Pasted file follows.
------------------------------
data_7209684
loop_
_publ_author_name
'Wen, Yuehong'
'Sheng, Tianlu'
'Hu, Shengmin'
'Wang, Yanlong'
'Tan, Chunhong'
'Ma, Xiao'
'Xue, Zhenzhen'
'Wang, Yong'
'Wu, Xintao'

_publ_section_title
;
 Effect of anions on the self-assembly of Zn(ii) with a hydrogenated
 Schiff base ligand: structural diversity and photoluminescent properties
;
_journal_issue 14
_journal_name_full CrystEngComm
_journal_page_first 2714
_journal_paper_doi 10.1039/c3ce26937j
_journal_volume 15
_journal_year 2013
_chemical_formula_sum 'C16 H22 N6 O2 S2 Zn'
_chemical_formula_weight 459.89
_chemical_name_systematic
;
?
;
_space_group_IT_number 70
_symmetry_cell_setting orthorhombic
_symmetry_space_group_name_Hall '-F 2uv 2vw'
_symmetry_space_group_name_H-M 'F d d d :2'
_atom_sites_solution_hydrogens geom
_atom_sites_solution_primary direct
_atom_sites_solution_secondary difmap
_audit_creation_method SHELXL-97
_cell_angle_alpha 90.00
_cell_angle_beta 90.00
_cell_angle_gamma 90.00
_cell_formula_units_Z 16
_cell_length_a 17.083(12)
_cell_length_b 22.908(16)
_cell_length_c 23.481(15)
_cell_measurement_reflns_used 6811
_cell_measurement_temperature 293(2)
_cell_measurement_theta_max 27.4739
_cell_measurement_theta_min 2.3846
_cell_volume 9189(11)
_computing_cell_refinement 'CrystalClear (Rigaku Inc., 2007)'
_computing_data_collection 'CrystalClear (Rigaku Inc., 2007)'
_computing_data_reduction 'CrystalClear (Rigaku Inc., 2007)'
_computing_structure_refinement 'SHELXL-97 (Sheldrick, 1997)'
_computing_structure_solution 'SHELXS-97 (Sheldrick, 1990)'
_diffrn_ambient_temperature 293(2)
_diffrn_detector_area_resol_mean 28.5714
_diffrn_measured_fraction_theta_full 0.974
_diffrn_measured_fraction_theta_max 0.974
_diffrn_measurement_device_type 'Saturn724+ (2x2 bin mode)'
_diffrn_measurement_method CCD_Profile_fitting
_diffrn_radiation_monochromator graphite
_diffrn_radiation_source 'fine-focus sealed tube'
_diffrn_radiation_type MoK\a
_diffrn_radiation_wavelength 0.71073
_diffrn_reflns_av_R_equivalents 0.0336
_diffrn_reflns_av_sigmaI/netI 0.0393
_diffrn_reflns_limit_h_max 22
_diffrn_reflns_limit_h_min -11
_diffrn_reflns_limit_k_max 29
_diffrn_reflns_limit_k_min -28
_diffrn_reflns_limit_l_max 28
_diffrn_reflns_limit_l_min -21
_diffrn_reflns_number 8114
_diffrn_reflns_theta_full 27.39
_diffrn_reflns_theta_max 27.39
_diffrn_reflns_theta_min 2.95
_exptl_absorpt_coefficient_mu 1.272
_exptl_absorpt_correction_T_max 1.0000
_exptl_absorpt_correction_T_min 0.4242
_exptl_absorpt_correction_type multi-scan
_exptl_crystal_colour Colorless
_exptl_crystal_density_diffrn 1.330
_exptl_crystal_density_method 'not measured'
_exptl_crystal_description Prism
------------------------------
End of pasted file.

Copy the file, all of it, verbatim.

data_7209684
loop_
_publ_author_name
'Wen, Yuehong'
'Sheng, Tianlu'
'Hu, Shengmin'
'Wang, Yanlong'
'Tan, Chunhong'
'Ma, Xiao'
'Xue, Zhenzhen'
'Wang, Yong'
'Wu, Xintao'

_publ_section_title
;
 Effect of anions on the self-assembly of Zn(ii) with a hydrogenated
 Schiff base ligand: structural diversity and photoluminescent properties
;
_journal_issue 14
_journal_name_full CrystEngComm
_journal_page_first 2714
_journal_paper_doi 10.1039/c3ce26937j
_journal_volume 15
_journal_year 2013
_chemical_formula_sum 'C16 H22 N6 O2 S2 Zn'
_chemical_formula_weight 459.89
_chemical_name_systematic
;
?
;
_space_group_IT_number 70
_symmetry_cell_setting orthorhombic
_symmetry_space_group_name_Hall '-F 2uv 2vw'
_symmetry_space_group_name_H-M 'F d d d :2'
_atom_sites_solution_hydrogens geom
_atom_sites_solution_primary direct
_atom_sites_solution_secondary difmap
_audit_creation_method SHELXL-97
_cell_angle_alpha 90.00
_cell_angle_beta 90.00
_cell_angle_gamma 90.00
_cell_formula_units_Z 16
_cell_length_a 17.083(12)
_cell_length_b 22.908(16)
_cell_length_c 23.481(15)
_cell_measurement_reflns_used 6811
_cell_measurement_temperature 293(2)
_cell_measurement_theta_max 27.4739
_cell_measurement_theta_min 2.3846
_cell_volume 9189(11)
_computing_cell_refinement 'CrystalClear (Rigaku Inc., 2007)'
_computing_data_collection 'CrystalClear (Rigaku Inc., 2007)'
_computing_data_reduction 'CrystalClear (Rigaku Inc., 2007)'
_computing_structure_refinement 'SHELXL-97 (Sheldrick, 1997)'
_computing_structure_solution 'SHELXS-97 (Sheldrick, 1990)'
_diffrn_ambient_temperature 293(2)
_diffrn_detector_area_resol_mean 28.5714
_diffrn_measured_fraction_theta_full 0.974
_diffrn_measured_fraction_theta_max 0.974
_diffrn_measurement_device_type 'Saturn724+ (2x2 bin mode)'
_diffrn_measurement_method CCD_Profile_fitting
_diffrn_radiation_monochromator graphite
_diffrn_radiation_source 'fine-focus sealed tube'
_diffrn_radiation_type MoK\a
_diffrn_radiation_wavelength 0.71073
_diffrn_reflns_av_R_equivalents 0.0336
_diffrn_reflns_av_sigmaI/netI 0.0393
_diffrn_reflns_limit_h_max 22
_diffrn_reflns_limit_h_min -11
_diffrn_reflns_limit_k_max 29
_diffrn_reflns_limit_k_min -28
_diffrn_reflns_limit_l_max 28
_diffrn_reflns_limit_l_min -21
_diffrn_reflns_number 8114
_diffrn_reflns_theta_full 27.39
_diffrn_reflns_theta_max 27.39
_diffrn_reflns_theta_min 2.95
_exptl_absorpt_coefficient_mu 1.272
_exptl_absorpt_correction_T_max 1.0000
_exptl_absorpt_correction_T_min 0.4242
_exptl_absorpt_correction_type multi-scan
_exptl_crystal_colour Colorless
_exptl_crystal_density_diffrn 1.330
_exptl_crystal_density_method 'not measured'
_exptl_crystal_description Prism